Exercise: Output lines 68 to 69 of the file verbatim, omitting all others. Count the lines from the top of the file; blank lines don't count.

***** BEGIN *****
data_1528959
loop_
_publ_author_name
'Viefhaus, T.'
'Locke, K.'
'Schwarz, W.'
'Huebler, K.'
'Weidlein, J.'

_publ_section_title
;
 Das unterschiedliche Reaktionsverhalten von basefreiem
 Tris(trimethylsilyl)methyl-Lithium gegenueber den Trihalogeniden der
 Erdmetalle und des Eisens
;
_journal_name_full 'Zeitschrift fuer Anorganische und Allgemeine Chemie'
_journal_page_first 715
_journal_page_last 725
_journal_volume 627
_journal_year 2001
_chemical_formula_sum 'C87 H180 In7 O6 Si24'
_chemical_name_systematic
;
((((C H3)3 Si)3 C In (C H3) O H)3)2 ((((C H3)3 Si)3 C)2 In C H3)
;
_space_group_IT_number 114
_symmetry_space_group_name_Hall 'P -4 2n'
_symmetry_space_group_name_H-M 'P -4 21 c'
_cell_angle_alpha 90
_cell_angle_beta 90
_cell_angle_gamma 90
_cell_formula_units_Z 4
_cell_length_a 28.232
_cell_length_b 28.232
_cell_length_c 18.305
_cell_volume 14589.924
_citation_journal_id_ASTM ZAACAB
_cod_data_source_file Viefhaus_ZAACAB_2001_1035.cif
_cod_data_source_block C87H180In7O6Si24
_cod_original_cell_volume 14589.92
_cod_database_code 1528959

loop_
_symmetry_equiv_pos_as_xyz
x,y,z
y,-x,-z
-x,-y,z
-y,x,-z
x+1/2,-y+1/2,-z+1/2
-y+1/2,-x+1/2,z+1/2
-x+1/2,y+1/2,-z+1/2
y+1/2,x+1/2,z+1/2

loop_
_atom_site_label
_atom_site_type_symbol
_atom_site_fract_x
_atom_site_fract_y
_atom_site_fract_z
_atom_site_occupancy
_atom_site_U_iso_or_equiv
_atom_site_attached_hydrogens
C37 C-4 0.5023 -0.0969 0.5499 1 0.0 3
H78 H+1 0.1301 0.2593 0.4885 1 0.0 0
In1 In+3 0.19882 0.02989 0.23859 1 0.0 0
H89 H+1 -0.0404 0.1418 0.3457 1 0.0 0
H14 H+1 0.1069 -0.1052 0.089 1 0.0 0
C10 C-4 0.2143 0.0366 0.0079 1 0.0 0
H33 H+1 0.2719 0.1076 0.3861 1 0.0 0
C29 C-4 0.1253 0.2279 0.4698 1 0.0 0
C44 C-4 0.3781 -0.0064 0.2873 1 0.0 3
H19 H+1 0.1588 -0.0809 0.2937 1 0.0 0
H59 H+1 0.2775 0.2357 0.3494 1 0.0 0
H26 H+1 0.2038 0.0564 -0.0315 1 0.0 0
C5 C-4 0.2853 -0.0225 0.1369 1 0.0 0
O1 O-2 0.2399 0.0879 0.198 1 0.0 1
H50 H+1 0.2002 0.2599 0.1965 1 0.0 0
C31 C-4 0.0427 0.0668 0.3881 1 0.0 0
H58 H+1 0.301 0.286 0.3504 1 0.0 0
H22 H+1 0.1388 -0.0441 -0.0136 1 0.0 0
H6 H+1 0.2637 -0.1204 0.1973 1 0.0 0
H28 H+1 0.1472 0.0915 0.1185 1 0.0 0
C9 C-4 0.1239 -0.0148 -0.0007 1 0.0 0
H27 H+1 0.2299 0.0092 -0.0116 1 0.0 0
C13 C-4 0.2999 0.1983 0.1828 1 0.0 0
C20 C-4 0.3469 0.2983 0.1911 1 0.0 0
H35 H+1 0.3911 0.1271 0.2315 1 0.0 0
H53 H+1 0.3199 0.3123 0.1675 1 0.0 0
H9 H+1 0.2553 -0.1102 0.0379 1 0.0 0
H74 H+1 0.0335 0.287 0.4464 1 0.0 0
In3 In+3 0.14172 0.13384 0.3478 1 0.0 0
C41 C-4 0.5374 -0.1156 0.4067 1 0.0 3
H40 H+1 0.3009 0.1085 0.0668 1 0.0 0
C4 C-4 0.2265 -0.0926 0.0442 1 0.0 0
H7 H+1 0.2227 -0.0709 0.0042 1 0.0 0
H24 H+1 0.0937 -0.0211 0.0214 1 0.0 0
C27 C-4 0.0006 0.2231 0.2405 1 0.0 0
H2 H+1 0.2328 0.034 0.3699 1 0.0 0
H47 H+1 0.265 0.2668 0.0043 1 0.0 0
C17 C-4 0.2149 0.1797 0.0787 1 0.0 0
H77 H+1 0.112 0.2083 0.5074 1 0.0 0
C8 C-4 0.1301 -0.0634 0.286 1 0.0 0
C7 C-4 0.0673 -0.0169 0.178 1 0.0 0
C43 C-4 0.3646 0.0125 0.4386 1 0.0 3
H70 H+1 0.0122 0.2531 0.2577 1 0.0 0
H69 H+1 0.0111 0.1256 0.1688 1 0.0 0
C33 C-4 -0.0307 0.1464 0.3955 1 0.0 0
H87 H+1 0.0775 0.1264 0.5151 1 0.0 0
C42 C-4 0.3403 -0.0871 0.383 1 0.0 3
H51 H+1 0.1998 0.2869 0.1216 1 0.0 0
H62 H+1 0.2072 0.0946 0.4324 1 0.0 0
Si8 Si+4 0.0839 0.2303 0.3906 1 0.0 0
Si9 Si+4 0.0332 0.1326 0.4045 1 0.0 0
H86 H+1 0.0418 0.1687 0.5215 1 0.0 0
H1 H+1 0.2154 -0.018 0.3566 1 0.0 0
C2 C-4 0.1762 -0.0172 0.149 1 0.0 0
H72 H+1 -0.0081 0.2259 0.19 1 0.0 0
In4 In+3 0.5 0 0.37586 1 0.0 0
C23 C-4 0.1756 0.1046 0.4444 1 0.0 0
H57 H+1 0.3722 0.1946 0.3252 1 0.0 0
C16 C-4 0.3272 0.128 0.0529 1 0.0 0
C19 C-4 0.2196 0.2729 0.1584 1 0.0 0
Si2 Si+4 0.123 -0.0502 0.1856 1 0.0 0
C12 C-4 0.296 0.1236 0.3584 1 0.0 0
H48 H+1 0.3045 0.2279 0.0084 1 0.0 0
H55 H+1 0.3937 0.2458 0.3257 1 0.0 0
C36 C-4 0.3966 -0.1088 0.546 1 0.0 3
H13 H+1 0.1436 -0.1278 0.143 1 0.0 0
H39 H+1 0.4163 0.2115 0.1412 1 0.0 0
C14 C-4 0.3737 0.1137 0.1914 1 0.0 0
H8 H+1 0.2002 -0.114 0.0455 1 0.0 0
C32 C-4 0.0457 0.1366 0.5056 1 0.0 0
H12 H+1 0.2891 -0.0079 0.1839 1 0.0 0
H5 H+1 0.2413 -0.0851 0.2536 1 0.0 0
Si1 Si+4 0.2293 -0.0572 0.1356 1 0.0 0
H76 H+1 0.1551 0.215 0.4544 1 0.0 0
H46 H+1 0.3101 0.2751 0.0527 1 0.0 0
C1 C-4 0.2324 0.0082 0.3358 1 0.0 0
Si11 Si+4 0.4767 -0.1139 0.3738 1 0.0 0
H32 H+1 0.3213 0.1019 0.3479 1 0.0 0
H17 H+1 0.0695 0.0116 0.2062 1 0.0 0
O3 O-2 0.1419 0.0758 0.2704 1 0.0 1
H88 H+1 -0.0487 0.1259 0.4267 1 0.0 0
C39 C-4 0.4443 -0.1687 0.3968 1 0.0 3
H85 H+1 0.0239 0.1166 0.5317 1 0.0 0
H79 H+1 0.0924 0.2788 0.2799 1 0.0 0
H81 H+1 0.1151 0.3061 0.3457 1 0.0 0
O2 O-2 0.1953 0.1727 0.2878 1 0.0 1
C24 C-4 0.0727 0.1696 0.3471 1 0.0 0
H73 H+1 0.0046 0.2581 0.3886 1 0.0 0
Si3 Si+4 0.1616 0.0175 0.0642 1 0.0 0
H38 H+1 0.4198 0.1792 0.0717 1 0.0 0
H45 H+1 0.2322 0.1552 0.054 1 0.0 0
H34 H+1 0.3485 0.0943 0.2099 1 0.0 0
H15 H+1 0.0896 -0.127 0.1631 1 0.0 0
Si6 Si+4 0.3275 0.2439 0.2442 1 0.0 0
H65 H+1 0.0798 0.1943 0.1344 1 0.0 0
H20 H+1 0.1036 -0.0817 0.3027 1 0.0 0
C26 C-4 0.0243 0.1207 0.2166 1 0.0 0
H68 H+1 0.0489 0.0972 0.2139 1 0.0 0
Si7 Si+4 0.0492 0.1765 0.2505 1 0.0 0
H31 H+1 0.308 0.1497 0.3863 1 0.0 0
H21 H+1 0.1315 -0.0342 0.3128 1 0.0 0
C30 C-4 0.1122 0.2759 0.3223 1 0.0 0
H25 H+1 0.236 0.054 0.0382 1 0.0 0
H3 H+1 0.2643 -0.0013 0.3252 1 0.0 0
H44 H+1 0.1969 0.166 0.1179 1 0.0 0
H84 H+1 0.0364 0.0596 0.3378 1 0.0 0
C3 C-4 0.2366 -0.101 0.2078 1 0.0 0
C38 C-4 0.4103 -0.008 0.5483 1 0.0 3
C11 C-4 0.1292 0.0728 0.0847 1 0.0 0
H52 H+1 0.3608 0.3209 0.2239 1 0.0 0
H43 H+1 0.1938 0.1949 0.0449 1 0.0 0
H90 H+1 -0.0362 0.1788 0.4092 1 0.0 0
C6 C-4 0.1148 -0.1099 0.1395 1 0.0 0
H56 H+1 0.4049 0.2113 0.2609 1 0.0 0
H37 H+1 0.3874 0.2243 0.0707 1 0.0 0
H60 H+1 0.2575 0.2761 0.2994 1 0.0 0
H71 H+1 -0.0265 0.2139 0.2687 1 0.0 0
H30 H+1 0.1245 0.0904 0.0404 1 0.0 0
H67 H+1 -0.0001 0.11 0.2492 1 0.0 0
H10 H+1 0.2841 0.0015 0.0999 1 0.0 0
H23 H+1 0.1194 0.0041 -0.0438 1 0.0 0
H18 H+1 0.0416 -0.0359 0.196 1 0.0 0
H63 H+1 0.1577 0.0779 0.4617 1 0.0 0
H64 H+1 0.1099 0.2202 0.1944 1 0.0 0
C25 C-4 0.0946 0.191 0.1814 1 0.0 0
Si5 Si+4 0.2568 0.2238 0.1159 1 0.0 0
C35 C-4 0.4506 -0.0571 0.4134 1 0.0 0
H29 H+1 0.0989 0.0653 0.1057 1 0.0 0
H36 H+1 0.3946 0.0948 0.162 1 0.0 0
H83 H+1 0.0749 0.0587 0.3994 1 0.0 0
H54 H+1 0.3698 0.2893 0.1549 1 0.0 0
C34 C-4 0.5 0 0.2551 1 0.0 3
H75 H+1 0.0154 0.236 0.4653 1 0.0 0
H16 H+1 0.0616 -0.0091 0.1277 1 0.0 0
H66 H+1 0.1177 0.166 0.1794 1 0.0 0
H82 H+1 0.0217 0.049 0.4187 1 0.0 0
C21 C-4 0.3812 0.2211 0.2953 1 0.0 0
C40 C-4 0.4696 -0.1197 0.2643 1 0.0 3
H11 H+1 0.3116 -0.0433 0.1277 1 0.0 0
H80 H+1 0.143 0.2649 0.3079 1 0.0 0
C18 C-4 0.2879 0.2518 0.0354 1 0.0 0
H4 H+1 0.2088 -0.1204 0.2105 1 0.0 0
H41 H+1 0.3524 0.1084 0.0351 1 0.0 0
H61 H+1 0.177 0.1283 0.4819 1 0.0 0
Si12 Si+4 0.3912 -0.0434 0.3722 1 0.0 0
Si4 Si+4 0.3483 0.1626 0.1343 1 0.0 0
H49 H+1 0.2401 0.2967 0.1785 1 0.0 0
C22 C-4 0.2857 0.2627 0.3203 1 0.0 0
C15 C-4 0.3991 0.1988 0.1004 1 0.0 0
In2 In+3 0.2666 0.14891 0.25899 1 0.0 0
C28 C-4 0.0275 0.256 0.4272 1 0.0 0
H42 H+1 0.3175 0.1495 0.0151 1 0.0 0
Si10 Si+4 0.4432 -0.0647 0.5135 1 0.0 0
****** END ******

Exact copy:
C44 C-4 0.3781 -0.0064 0.2873 1 0.0 3
H19 H+1 0.1588 -0.0809 0.2937 1 0.0 0